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An elated Kombo Bere (left) and Daan Terblanche (right) with their Absa Cape Epic finisher’s medals on Sunday. Photo supplied.

Epic finish for local cycling duo

Date: 29 March 2024 By: Andries van Zyl

They did it! Louis Trichardt cyclists Kombo Bere and Daan Terblanche cycled across the finish line in Stellenbosch to complete their first-ever Absa Cape Epic on Sunday. This was a dream come true for both, but also a dream they had to fight for in a race considered to be one of the toughest mountain-bike races in the world.

The Absa Cape Epic is the most televised mountain-bike race in the world and the only eight-day mountain bike stage race classed as hors catégorie by the Union Cycliste Internationale (UCI). This official UCI status makes it a highlight on the professional racer's calendar. This year saw the 20th edition of the Cape Epic, and according to the event’s website, every rider who crossed the line at the grand finale after 603 km and nearly 16,050 m of climbing has a very special place in “The Book of Legend”.

Kombo and Daan entered as a development team, riding in the colours of the Soutpansberg Youth Cycling Development (SYCD). The duo competed in the highly competitive UCI Elite Men's category alongside some of the country’s (and the world's) best mountain bikers. Cycling over the finishing line on Sunday, Kombo and Daan had spent just over 45 hours and two minutes on the bicycle saddles over the eight-day period to finish 42nd in their category and 320th overall.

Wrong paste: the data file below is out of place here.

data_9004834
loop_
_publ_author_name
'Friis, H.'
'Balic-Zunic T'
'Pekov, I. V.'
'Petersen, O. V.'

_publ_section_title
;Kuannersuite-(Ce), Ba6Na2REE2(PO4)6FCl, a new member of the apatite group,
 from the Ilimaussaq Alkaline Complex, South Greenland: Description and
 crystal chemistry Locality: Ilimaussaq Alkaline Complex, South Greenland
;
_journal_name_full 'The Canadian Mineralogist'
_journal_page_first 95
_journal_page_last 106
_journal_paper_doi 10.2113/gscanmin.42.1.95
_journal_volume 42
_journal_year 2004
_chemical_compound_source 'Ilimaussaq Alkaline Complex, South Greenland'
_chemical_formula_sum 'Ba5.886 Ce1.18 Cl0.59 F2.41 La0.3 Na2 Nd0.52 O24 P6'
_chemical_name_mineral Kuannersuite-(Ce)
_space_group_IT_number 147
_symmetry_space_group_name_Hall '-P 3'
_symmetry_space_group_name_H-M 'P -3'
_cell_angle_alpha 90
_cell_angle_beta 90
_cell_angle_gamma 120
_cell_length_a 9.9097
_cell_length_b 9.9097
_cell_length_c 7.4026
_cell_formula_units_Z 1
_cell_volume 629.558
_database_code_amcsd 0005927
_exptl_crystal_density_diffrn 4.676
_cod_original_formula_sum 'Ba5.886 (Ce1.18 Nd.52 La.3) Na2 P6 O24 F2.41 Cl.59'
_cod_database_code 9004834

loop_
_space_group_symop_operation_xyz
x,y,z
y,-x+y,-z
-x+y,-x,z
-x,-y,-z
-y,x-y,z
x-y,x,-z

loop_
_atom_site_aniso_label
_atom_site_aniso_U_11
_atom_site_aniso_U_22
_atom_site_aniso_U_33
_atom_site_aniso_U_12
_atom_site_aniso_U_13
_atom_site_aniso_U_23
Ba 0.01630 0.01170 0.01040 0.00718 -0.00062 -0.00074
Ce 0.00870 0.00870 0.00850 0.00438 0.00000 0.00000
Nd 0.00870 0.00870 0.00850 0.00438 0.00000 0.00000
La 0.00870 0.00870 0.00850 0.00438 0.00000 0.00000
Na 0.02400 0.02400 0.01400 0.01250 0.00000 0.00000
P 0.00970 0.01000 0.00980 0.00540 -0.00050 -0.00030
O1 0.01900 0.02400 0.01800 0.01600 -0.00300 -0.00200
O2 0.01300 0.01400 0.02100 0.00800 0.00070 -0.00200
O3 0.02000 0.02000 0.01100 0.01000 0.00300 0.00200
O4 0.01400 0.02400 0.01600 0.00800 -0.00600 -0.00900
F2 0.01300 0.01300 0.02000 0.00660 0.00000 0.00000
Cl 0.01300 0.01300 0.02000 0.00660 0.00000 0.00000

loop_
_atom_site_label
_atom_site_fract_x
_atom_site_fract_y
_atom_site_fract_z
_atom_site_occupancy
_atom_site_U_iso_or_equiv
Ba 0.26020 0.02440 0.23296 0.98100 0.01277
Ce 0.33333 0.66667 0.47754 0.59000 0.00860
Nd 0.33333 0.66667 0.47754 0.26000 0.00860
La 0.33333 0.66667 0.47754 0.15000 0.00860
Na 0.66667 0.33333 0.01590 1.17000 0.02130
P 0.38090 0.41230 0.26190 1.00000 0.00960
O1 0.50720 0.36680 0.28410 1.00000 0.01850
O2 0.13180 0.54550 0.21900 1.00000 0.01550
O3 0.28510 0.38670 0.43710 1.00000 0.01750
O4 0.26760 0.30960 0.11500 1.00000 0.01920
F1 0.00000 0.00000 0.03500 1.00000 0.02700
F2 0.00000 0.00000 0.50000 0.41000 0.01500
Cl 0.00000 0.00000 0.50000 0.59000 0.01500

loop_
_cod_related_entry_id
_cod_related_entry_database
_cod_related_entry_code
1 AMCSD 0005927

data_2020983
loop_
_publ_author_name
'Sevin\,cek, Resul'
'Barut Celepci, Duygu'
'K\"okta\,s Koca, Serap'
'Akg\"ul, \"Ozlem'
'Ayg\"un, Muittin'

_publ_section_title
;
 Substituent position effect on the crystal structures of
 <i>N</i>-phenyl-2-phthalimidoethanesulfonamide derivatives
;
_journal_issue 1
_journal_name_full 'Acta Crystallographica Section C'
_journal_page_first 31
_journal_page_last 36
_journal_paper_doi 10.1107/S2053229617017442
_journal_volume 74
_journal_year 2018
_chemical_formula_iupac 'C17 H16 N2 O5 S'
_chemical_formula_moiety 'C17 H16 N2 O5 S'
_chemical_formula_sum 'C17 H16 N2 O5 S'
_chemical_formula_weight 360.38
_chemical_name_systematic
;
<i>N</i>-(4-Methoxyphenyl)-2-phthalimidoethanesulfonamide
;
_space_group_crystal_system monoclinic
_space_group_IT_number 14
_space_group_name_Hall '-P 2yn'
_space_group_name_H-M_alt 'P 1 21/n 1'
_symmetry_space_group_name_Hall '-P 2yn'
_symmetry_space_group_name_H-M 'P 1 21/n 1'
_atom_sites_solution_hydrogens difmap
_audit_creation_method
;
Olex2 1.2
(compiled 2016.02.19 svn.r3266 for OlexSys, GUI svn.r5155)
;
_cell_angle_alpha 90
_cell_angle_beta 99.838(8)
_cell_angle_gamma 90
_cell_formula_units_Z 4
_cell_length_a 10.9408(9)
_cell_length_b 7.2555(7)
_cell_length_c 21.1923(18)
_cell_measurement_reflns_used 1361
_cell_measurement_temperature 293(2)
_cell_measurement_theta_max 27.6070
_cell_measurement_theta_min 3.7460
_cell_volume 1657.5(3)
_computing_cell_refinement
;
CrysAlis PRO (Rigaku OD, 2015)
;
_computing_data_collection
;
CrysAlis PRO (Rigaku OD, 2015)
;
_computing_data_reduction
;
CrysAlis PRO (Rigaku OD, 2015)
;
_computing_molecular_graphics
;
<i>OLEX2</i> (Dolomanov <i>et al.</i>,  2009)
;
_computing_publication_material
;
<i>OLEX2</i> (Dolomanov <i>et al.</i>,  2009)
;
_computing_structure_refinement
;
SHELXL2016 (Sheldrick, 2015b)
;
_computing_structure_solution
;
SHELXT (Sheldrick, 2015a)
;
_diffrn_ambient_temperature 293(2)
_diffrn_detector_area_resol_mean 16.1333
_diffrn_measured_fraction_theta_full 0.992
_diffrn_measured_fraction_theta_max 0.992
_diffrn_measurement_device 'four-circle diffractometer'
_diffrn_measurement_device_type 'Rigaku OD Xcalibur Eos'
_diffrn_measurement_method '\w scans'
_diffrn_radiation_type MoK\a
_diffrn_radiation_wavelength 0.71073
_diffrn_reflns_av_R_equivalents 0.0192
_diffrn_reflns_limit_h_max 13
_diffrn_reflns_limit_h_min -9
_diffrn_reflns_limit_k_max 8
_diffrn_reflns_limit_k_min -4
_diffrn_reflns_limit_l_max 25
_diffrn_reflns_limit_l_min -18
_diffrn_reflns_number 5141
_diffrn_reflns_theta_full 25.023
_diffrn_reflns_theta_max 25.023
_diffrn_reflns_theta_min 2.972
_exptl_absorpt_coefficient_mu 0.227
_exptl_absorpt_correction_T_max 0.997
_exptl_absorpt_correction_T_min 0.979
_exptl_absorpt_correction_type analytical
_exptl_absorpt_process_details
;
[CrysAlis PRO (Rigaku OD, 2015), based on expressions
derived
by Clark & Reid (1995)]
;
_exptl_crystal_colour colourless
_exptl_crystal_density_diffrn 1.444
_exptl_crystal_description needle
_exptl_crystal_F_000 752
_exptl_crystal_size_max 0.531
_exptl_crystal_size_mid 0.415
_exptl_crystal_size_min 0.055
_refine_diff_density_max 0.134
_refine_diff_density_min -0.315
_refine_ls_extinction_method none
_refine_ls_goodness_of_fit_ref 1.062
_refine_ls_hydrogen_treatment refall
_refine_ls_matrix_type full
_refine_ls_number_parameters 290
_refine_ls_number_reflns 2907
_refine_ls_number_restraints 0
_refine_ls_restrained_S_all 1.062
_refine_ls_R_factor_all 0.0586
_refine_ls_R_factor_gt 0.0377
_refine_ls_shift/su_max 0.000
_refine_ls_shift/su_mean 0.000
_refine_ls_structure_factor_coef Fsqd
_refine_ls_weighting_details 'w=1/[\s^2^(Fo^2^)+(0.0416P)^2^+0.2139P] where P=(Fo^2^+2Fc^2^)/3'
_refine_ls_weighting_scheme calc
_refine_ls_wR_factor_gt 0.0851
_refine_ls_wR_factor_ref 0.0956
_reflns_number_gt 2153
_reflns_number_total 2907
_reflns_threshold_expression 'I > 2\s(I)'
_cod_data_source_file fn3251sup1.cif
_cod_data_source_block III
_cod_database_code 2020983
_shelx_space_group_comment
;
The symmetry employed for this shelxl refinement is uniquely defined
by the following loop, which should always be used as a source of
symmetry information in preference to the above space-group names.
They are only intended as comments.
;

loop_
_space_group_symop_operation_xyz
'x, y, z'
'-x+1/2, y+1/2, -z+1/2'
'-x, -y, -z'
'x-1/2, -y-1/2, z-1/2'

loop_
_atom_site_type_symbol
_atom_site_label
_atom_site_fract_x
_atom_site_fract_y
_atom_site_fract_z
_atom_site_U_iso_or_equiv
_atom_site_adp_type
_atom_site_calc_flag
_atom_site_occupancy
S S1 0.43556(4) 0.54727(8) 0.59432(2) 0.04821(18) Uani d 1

“The Epic was really very tough. It is hard on your body,” said Daan on Tuesday. The duo almost saw their Cape Epic dream come to an abrupt end during only the second stage of the race. Daan’s rear wheel freehub broke just after the 50km mark, and the two spent an hour, maybe an hour and a half, trying to fix it.

“But we decided it would be better to try and make it to the next water point. We took turns pushing the bike and running,” said Daan. “The water point was about 23/24 kilometres away, so it was a proper running/free-wheeling experience,” added Kombo. But this decision took its toll. “This took a lot out of our legs, because after that water point, when we got the wheel, there were still some very big climbs left on the stage. We knew we were going to pay for it on the next day or the day after,” said Kombo.

Kombo and Daan finished the stage with barely 30 minutes to spare before the cut-off time. “We are happy to have finished that stage and ultimately the Epic. I think a lot of other people were shocked on the other days when they saw us, because they saw us along the roadside and we looked helpless. So, it was something special for us to be able to line up the next day as they are very strict with cut-off times ... it was close,” said Kombo.

Daan remembers how they were struggling. “We had no legs left after the running. It came and went, but mostly went. I also struggled a lot with lower back pain. At times, the pain was overwhelming. I remember telling Kombo on Stage 3 that I was done – I would not be returning for the next stage the following day,” said Daan.

Daan had to dig deep to get on the bike the next day, with Kombo spurring him on to continue. “At the end of the day, you know what needs to be done, and you do it. You gather yourself, climb back on your bike, and push through to the end. It got a little bit better, but the last day, for me, was the worst day of all. I was just empty! It felt like there was nothing left in the tank to do anything. At that stage, my back was in excruciating pain,” said Daan.